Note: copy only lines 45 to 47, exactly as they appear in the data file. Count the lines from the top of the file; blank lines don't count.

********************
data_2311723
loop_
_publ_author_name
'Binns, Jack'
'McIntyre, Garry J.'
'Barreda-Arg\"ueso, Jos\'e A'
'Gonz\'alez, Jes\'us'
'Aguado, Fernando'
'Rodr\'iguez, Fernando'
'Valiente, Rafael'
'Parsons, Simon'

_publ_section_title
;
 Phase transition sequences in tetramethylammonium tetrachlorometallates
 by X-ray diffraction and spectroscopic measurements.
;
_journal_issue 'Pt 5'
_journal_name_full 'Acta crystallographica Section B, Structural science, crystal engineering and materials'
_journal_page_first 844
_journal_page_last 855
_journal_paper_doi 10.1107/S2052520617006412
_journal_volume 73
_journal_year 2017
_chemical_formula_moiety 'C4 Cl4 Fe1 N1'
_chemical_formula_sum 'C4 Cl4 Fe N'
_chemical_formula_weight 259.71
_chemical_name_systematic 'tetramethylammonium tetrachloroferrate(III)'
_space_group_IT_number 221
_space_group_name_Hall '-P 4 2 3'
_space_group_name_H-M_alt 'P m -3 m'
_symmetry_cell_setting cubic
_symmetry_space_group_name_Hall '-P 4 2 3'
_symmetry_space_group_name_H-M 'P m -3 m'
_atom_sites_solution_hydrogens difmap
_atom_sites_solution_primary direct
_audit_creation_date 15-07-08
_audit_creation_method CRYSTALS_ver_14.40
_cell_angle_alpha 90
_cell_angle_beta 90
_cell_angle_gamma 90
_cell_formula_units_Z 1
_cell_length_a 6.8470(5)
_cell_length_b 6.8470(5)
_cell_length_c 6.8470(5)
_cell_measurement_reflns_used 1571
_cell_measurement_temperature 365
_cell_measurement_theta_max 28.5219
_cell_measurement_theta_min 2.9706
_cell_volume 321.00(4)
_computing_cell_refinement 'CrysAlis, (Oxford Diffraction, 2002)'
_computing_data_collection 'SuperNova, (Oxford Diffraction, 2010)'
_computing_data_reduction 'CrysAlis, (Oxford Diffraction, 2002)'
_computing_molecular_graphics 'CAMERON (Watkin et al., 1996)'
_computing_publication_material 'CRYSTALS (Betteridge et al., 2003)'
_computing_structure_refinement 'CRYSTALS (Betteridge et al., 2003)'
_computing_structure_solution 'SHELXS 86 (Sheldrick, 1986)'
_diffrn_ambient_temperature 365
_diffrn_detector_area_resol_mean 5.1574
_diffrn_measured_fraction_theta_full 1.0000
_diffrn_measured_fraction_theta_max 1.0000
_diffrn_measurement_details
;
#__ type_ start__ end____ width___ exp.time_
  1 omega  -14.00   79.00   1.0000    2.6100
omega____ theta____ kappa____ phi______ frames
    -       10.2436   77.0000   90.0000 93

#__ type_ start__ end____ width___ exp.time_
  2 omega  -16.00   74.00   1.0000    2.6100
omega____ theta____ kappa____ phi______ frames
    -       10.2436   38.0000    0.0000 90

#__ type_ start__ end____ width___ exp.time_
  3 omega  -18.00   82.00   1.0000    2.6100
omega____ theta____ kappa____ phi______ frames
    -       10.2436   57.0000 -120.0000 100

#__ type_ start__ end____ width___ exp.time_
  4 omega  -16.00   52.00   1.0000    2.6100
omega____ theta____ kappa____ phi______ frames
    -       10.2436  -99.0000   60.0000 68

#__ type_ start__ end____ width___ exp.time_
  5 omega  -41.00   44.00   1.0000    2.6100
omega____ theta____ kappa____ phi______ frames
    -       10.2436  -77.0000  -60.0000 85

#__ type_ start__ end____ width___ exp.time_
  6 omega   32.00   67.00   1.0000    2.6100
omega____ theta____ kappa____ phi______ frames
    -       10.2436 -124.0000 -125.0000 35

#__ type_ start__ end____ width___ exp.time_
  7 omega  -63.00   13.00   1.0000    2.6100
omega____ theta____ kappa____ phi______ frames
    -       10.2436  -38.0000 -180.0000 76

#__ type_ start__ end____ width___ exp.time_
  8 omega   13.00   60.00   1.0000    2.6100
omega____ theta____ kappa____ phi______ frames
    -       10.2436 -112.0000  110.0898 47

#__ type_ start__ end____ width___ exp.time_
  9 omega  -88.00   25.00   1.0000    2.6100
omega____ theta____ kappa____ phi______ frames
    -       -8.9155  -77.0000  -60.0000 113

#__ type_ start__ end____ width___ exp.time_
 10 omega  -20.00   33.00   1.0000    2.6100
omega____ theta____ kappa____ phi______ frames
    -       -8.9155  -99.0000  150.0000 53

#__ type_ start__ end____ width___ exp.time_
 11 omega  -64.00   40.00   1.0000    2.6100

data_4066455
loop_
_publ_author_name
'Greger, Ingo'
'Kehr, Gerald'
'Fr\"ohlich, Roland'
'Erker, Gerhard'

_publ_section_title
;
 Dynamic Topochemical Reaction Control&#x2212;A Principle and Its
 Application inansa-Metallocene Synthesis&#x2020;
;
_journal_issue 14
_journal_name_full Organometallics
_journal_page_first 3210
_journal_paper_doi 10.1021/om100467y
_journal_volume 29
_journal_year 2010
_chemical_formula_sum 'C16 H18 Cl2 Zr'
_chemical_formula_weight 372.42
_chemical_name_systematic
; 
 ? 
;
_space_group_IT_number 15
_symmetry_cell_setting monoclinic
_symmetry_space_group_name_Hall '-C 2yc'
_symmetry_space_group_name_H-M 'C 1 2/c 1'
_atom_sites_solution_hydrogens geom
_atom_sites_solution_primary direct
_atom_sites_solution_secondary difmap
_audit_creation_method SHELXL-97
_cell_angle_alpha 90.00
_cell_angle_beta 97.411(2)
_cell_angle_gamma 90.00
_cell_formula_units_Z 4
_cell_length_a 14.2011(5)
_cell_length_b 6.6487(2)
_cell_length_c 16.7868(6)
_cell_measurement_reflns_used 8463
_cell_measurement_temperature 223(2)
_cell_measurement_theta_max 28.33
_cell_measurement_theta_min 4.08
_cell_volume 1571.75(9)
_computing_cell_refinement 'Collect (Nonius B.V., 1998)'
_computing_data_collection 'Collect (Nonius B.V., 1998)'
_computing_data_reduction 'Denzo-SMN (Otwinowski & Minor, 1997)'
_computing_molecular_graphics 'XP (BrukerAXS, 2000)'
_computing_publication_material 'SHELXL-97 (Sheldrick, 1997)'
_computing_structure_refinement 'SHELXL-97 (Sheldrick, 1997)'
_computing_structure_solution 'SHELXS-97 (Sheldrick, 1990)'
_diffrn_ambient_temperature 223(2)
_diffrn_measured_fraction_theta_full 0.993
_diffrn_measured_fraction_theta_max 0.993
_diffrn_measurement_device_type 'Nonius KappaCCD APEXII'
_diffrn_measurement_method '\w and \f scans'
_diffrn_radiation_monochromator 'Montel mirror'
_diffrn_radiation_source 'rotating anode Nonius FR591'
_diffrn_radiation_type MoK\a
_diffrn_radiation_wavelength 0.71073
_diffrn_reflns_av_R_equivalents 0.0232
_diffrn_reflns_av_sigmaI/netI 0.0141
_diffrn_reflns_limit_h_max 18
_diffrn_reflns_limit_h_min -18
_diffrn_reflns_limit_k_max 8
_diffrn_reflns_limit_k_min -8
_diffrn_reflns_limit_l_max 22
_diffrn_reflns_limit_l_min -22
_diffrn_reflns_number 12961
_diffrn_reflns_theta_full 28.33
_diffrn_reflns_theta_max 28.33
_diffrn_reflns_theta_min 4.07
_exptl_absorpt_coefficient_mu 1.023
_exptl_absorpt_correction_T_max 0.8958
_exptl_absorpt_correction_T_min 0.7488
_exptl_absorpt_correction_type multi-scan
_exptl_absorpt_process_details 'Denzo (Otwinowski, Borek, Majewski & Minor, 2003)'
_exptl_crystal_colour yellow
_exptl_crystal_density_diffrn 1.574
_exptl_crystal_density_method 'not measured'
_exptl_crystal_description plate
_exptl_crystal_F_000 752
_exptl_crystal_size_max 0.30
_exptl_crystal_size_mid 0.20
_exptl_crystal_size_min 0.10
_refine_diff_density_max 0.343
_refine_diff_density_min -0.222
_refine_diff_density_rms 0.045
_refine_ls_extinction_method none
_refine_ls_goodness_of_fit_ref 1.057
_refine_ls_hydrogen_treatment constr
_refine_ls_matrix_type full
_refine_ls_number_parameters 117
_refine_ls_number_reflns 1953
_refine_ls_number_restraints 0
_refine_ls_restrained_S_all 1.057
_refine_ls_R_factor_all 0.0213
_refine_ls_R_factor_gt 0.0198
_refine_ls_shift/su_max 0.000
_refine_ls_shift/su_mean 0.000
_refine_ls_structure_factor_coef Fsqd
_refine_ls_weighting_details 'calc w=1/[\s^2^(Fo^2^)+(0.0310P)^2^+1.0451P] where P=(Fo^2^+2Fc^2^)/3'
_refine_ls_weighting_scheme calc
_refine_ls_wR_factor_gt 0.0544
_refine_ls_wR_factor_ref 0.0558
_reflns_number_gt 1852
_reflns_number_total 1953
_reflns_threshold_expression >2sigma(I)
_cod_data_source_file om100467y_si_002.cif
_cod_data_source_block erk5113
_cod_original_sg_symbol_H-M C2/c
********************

_cell_measurement_reflns_used 1571
_cell_measurement_temperature 365
_cell_measurement_theta_max 28.5219